[I]n order to achieve the State’s critical and ambitious climate change and clean energy policies, the State needs to continue its ongoing transition away from natural gas and other fossil fuels. While the Department recognizes that many building assets in the State currently rely on natural gas for heating and other energy uses, the continued long-term use of fossil fuels is inconsistent with the State’s laws and objectives and with the actions necessary to prevent the most severe impacts from climate change. Therefore, the State must continue to support the ongoing transition to renewable and other clean sources of energy, as it works to ultimately eliminate all fossil fuel combustion sources that cannot be counterbalanced by guaranteed permanent carbon sequestration. Without appropriate alternatives or GHG mitigation measures, the Project could extend the amount of time that natural gas may be relied upon to produce energy, which could in turn delay, frustrate, or increase the cost of the necessary transition away from natural gas and other fossil fuels.
In short, DEC said, “”[t]he use of natural gas … to produce electricity would be inconsistent with” the requirements of CLCPA, which “will ultimately require a transition away from natural gas and other fossil fuels to produce energy.”
The scope of states’ authority under Section 401, particularly when it is used to block federally-approved projects such as this pipeline, has been the subject of intense controversy and litigation. In August 2019 the Environmental Protection Agency proposed to revise its regulations under Section 401 in a way that would ease the approval of energy projects. These revisions have not gone into final form.
The pipeline at issue here is a key part of a larger controversy. In May 2019 National Grid imposed a moratorium on new natural gas connections. Many observers felt that the moratorium was a tactic by National Grid to pressure New York to approve the pipeline. That led to an uproar, Governor Andrew Cuomo threatened to revoke the company’s franchise, and the Public Service Commission launched an enforcement action related to the moratorium. Pursuant to the resulting settlement agreement, National Grid issued a report on May 8, 2020 that identified enhancements to existing infrastructure combined with incremental energy efficiency and demand response measures as a way to meet the projected gap between demand and supply of natural gas even without the pipeline. DEC declared, “Critically, as compared to the project, National Grid concludes that this alternative is less environmentally impactful, in terms of water quality, GHG emissions and otherwise, and more consistent with the requirements” of CLCPA.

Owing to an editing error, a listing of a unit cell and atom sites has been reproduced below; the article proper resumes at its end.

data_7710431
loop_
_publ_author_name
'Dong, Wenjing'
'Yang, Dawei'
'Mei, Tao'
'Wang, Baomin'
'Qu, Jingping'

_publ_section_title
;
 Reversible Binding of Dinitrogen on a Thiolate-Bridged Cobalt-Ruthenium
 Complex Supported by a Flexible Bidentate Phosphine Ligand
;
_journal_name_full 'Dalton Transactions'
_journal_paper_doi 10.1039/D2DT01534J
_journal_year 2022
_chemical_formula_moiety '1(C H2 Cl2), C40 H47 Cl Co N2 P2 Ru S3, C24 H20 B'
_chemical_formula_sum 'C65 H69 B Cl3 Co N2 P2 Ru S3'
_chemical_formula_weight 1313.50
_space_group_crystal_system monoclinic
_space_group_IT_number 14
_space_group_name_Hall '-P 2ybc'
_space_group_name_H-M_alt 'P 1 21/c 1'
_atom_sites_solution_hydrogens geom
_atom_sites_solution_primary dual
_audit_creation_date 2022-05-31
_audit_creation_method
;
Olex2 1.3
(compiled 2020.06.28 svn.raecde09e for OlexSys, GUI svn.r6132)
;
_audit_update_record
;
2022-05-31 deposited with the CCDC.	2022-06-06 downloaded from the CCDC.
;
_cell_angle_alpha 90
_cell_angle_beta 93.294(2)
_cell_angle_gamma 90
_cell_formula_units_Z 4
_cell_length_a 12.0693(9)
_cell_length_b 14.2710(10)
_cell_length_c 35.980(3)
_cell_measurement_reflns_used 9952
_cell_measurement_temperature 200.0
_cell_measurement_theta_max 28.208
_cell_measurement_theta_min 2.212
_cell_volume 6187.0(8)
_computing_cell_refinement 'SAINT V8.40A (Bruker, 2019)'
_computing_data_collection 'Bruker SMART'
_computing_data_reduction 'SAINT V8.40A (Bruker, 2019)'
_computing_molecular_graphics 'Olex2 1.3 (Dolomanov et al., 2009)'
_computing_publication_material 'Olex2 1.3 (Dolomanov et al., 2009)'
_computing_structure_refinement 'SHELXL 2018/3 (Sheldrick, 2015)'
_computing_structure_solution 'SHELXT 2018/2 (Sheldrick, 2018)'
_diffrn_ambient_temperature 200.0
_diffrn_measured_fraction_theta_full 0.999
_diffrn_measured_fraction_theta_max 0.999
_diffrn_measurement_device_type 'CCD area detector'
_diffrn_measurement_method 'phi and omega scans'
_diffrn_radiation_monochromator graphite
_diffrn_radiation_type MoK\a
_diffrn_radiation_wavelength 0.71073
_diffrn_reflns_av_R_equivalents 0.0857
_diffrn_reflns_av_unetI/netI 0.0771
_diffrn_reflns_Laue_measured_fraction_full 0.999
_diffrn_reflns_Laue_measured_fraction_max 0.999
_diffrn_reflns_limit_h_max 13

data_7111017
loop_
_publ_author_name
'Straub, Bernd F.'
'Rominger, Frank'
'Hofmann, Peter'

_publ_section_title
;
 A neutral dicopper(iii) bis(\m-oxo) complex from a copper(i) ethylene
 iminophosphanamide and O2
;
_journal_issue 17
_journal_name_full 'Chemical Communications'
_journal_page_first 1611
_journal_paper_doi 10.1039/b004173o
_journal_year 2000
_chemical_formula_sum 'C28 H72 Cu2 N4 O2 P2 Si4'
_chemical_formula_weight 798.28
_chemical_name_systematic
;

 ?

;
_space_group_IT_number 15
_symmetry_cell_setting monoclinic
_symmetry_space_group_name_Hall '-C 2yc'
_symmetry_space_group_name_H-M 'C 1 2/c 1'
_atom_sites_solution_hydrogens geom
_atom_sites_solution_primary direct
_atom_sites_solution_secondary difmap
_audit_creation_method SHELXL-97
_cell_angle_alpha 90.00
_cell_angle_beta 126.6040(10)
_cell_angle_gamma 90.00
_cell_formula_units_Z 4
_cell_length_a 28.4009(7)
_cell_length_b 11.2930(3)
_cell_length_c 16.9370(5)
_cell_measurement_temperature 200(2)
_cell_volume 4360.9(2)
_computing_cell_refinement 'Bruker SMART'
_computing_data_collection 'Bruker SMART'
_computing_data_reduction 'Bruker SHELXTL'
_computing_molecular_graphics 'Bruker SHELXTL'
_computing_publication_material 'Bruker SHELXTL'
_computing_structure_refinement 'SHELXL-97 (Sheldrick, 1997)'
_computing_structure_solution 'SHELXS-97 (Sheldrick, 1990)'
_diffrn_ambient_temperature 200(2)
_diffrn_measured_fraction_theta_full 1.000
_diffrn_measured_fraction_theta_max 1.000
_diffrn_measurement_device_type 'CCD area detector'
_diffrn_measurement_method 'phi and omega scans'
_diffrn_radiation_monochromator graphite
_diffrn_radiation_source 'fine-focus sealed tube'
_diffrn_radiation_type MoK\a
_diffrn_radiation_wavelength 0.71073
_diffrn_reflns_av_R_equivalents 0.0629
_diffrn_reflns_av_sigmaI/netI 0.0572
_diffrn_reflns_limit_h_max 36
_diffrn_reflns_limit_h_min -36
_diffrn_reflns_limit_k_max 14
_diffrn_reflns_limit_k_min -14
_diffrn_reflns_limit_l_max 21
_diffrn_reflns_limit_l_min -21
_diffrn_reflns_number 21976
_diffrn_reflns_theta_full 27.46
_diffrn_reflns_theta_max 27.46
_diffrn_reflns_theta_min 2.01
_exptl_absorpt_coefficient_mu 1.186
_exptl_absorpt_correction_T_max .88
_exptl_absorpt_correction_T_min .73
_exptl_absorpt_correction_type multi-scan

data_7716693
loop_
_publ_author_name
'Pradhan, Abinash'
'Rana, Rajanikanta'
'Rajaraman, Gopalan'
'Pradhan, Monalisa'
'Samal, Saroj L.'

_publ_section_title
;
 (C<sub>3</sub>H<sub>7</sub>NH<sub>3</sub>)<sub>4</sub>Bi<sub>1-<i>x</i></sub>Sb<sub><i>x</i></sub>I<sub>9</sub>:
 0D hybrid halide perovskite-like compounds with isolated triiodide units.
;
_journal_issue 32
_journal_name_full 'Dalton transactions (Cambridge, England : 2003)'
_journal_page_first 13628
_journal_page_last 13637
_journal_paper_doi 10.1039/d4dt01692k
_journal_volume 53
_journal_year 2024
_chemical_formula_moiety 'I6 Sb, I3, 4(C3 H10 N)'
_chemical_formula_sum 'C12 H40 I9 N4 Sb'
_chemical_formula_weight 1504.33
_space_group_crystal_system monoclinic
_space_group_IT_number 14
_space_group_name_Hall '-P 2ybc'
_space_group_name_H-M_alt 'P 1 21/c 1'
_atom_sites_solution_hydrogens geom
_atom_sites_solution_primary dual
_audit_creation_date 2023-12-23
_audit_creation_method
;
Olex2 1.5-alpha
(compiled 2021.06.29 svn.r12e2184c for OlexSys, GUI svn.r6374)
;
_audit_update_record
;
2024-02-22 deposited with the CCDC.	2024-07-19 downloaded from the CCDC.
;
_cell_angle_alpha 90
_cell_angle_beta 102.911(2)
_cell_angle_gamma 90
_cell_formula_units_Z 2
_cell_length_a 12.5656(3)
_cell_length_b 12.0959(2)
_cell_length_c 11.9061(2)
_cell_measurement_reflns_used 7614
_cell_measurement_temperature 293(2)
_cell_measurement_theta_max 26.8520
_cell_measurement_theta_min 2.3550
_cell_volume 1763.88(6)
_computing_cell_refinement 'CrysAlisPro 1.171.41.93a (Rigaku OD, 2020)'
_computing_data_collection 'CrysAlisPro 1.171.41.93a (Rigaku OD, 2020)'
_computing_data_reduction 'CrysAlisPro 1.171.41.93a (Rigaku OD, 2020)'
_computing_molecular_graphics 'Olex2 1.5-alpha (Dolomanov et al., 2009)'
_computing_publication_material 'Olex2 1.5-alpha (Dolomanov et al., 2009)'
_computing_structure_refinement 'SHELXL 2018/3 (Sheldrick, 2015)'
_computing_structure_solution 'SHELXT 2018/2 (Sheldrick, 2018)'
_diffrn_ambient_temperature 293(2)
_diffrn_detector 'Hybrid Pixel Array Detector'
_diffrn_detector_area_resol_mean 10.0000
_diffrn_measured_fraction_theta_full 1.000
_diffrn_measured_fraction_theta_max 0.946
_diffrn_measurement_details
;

Meanwhile, Transco had applied to the New Jersey Department of Environmental Protection (DEP) for a permit under its Freshwater Wetlands Protection Act for the portions of the pipeline that would be under New Jersey wetlands. Within hours after New York DEC issued its decision, DEP issued its own decision denying the wetlands permit. The decision recounted that New Jersey’s wetlands regulations require applicants “to demonstrate that there is a compelling public need for the proposed activity.” DEP found that since New York, which would be the “ultimate beneficiary” of the pipeline, decided it did not need the gas, and without the connection to the Rockaways there would be no place for the gas to go, the “application has been rendered effectively moot” and issuance of the permit “would be futile.”
We will soon see if Transco challenges the New York and New Jersey decisions in court. Whatever happens, DEC’s decision is a strong declaration that the department is serious about phasing out most or all use of natural gas in the state, blocking the construction of new natural gas infrastructure, and reducing GHG emissions in accord with the mandates of the CLCPA. The decision also highlights the importance of swiftly implementing not only the CLCPA, but also New York’s brand-new law on siting renewable energy facilities, which will be needed in large numbers to substitute for natural gas-fired electric generating plants and to power the electric vehicles that will replace those with gasoline and diesel engines.